I don’t believe life in Cluj is more superficial, nor do I try to make a comparison between the two. It’s an entirely different reality than what I know as a city dweller, used to a familiar pace.
There, the priorities in St. Gheorge are distinctive: find food, avoid freezing, prevent drowning and ensure you don’t get caught in a storm when you’re fishing.
Beside the rough living conditions, a huge problem for the fishermen in this region is poaching.”
Oana experienced all these challenges alongside the Haholi during her time spent with them.
Her greatest challenge, however, was to integrate into a community that closes itself like a water lily at dusk when all the tourist boats set off at the end of summer.
“In 2009, I spent three months in the village. When fall came, out of thousands of tourists, only I remained: 900 locals and myself. They kept asking me: «Why are you still here? Come back in the summer, when it’s warm!»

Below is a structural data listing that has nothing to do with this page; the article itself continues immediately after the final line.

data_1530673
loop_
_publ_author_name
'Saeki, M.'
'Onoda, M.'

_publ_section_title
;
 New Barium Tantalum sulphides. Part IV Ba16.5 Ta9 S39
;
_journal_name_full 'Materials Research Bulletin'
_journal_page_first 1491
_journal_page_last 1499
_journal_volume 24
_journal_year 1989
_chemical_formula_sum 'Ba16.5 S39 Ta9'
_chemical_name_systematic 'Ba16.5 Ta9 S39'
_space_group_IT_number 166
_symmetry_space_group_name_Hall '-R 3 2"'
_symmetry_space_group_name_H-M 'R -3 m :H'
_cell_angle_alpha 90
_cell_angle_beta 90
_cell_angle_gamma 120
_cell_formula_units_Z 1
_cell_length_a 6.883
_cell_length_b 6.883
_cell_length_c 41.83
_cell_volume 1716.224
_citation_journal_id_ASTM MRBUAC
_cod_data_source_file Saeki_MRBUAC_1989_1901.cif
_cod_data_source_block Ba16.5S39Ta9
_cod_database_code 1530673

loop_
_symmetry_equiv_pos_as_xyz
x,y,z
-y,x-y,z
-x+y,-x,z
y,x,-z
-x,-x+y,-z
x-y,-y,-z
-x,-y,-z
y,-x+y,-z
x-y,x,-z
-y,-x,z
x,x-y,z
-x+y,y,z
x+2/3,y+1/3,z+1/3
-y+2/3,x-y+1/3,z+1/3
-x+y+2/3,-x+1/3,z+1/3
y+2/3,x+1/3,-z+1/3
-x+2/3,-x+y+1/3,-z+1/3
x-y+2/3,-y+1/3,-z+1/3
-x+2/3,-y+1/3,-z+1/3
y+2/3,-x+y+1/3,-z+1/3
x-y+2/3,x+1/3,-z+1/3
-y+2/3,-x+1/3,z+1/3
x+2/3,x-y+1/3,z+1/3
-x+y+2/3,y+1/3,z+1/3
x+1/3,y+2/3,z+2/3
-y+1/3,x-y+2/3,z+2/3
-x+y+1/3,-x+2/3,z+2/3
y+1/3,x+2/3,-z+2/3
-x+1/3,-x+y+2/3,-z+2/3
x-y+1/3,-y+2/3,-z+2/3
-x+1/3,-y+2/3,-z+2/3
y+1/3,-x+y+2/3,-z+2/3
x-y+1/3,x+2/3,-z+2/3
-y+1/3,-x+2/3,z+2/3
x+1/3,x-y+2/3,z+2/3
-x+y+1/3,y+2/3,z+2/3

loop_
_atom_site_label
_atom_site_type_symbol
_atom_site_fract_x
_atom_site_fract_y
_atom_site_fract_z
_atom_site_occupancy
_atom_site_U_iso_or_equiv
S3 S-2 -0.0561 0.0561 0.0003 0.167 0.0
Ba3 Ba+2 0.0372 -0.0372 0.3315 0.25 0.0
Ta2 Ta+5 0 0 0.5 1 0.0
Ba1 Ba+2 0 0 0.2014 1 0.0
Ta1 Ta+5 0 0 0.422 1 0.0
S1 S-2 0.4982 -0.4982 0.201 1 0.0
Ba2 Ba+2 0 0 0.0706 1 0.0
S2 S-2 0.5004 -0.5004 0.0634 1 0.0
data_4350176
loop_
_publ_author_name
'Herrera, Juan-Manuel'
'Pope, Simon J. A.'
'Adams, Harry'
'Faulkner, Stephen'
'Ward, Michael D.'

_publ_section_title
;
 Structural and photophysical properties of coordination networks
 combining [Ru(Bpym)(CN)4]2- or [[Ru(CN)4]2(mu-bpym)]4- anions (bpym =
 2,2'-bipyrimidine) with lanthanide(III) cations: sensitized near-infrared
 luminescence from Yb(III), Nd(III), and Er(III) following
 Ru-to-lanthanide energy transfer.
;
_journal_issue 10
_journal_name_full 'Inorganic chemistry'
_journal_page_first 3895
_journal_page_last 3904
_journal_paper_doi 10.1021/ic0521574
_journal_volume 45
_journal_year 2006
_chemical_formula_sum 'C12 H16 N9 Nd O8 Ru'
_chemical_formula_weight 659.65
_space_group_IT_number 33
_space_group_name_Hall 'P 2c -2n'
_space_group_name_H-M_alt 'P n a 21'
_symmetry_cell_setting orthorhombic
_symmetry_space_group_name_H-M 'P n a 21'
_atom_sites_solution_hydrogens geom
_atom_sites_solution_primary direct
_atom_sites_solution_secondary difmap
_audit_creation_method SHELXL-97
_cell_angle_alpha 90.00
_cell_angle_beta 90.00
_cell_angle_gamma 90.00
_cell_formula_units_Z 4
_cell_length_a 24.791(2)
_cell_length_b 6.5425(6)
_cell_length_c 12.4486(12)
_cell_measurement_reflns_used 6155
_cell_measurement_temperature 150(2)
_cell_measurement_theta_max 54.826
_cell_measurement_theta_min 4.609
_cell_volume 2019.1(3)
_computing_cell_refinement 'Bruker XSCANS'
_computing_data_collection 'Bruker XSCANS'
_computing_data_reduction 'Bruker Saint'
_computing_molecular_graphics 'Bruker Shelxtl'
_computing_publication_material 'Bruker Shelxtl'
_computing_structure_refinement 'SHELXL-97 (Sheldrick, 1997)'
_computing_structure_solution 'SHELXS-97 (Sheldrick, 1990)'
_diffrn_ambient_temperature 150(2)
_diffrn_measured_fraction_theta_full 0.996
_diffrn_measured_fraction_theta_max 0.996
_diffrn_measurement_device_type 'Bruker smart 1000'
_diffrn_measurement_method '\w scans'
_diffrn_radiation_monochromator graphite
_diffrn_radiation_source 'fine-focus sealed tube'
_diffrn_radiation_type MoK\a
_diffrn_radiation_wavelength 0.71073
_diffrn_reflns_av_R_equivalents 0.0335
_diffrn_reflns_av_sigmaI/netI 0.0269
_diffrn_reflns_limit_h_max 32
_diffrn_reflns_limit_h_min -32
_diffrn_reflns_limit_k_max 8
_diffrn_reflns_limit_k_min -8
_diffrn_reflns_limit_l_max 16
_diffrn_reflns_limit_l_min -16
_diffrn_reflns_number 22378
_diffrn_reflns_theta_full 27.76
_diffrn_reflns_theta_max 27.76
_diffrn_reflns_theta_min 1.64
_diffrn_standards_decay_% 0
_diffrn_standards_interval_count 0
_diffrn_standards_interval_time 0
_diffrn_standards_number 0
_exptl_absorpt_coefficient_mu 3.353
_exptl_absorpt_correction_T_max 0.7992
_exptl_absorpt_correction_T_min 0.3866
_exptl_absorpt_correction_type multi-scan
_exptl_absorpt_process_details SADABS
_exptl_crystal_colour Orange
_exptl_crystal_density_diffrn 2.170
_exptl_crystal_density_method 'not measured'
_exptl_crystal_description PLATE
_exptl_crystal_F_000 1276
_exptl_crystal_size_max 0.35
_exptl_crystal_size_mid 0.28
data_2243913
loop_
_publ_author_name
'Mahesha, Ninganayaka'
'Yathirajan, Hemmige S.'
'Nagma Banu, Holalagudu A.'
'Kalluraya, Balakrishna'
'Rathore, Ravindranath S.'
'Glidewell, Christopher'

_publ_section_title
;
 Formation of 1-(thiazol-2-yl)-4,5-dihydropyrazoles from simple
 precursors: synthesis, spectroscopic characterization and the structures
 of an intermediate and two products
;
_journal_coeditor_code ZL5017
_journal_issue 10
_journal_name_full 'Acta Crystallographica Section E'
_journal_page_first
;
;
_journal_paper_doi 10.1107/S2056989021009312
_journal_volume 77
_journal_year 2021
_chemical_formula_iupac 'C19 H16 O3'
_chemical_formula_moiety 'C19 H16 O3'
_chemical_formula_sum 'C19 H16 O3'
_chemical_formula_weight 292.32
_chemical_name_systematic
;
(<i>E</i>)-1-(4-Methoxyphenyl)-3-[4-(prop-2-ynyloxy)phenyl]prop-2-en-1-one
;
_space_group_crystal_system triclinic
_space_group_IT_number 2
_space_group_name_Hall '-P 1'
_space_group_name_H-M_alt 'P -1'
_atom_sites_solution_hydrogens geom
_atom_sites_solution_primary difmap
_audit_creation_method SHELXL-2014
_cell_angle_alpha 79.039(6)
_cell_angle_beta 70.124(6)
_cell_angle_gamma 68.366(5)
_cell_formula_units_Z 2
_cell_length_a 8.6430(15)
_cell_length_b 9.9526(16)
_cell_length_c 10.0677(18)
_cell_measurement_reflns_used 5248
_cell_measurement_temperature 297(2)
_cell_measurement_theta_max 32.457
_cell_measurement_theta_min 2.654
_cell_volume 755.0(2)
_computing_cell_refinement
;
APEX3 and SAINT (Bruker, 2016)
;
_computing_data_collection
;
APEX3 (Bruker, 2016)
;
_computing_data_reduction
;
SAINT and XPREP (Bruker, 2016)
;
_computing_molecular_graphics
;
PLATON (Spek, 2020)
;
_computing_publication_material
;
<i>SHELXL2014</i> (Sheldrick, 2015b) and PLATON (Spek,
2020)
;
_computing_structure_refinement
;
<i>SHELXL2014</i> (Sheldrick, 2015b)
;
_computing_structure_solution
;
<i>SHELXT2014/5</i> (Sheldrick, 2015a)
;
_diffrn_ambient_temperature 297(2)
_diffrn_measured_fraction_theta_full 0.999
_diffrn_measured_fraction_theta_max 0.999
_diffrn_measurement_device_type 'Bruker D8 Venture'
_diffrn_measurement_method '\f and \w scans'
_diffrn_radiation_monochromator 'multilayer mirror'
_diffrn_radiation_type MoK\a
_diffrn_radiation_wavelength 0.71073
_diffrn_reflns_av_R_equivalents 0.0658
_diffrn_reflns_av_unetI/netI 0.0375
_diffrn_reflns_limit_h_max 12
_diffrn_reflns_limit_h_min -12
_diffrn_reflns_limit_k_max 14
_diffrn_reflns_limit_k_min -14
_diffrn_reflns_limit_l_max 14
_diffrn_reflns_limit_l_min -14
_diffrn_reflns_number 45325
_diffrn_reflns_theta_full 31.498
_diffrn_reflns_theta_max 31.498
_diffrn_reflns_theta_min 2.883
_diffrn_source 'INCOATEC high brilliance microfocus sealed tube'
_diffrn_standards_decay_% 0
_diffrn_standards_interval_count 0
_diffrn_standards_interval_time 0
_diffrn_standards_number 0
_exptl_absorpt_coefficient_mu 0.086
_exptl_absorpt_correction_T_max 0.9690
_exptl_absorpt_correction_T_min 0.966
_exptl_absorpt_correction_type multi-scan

Auntie Lucia, my host during my time there, didn’t know how to introduce me. There, you’re either a tourist or a relative. She would tell people that I’m a girl. «But whose girl?» asked the people. The confusion lasted about three years until they got used to me and considered me one of their own.”
It wasn’t easy for her to spend three to four months at a time in the Danube Delta. The climate, the water, the horseflies and the early morning routine that began at 3 AM bore their weight, but she persevered.
“The pace of life there seems to be outside of time. I didn’t go on Facebook nor did I ever feel the need to. We were with the people non-stop: out in the bog, fishing or helping the women in the kitchen.